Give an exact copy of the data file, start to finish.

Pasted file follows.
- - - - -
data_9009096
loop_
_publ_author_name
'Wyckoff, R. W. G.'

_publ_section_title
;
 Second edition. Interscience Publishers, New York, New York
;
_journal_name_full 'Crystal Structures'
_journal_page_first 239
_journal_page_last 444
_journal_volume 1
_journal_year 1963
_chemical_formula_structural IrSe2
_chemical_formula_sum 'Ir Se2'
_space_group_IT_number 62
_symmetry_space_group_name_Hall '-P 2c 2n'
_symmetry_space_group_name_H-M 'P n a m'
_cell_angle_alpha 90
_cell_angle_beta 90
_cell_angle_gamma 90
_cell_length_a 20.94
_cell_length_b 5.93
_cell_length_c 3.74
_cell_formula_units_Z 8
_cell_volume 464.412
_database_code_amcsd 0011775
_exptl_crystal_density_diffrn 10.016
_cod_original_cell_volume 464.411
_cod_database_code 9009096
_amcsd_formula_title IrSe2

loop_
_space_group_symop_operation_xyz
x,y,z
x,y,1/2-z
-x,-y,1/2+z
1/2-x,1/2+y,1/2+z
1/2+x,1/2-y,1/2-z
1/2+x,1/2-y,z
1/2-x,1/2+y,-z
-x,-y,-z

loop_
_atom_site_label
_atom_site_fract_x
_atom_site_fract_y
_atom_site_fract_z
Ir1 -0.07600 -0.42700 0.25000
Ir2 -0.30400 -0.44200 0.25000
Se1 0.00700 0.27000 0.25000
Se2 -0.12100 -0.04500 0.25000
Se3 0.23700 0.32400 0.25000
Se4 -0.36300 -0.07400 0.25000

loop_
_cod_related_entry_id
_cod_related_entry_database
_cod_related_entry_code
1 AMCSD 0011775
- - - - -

data_9009096
loop_
_publ_author_name
'Wyckoff, R. W. G.'

_publ_section_title
;
 Second edition. Interscience Publishers, New York, New York
;
_journal_name_full 'Crystal Structures'
_journal_page_first 239
_journal_page_last 444
_journal_volume 1
_journal_year 1963
_chemical_formula_structural IrSe2
_chemical_formula_sum 'Ir Se2'
_space_group_IT_number 62
_symmetry_space_group_name_Hall '-P 2c 2n'
_symmetry_space_group_name_H-M 'P n a m'
_cell_angle_alpha 90
_cell_angle_beta 90
_cell_angle_gamma 90
_cell_length_a 20.94
_cell_length_b 5.93
_cell_length_c 3.74
_cell_formula_units_Z 8
_cell_volume 464.412
_database_code_amcsd 0011775
_exptl_crystal_density_diffrn 10.016
_cod_original_cell_volume 464.411
_cod_database_code 9009096
_amcsd_formula_title IrSe2

loop_
_space_group_symop_operation_xyz
x,y,z
x,y,1/2-z
-x,-y,1/2+z
1/2-x,1/2+y,1/2+z
1/2+x,1/2-y,1/2-z
1/2+x,1/2-y,z
1/2-x,1/2+y,-z
-x,-y,-z

loop_
_atom_site_label
_atom_site_fract_x
_atom_site_fract_y
_atom_site_fract_z
Ir1 -0.07600 -0.42700 0.25000
Ir2 -0.30400 -0.44200 0.25000
Se1 0.00700 0.27000 0.25000
Se2 -0.12100 -0.04500 0.25000
Se3 0.23700 0.32400 0.25000
Se4 -0.36300 -0.07400 0.25000

loop_
_cod_related_entry_id
_cod_related_entry_database
_cod_related_entry_code
1 AMCSD 0011775